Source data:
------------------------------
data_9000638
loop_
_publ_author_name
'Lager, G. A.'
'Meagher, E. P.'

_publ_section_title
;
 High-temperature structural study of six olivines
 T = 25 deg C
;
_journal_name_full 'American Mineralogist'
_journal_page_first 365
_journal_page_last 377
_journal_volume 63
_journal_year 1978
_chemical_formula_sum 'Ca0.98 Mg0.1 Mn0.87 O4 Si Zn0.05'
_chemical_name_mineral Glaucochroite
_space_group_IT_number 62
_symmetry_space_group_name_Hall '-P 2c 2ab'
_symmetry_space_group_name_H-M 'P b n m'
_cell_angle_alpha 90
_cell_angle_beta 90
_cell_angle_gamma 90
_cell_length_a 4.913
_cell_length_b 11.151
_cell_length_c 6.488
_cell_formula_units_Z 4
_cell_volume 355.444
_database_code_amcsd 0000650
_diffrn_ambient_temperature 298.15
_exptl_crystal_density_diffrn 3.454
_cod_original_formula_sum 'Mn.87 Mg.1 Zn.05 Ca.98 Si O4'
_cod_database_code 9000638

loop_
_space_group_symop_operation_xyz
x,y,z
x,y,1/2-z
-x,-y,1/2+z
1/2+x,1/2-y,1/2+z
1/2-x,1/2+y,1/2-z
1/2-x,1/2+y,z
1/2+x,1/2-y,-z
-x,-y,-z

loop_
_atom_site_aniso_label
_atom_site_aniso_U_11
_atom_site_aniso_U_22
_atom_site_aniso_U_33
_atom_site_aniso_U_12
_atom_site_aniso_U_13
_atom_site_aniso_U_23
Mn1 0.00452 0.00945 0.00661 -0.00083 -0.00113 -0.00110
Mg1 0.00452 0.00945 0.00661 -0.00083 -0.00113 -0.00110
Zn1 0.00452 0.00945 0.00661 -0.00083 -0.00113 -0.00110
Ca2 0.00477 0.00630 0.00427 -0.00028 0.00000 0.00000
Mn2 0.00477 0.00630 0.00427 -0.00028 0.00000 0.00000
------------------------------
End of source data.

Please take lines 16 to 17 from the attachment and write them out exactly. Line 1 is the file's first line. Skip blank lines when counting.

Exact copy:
_chemical_formula_sum 'Ca0.98 Mg0.1 Mn0.87 O4 Si Zn0.05'
_chemical_name_mineral Glaucochroite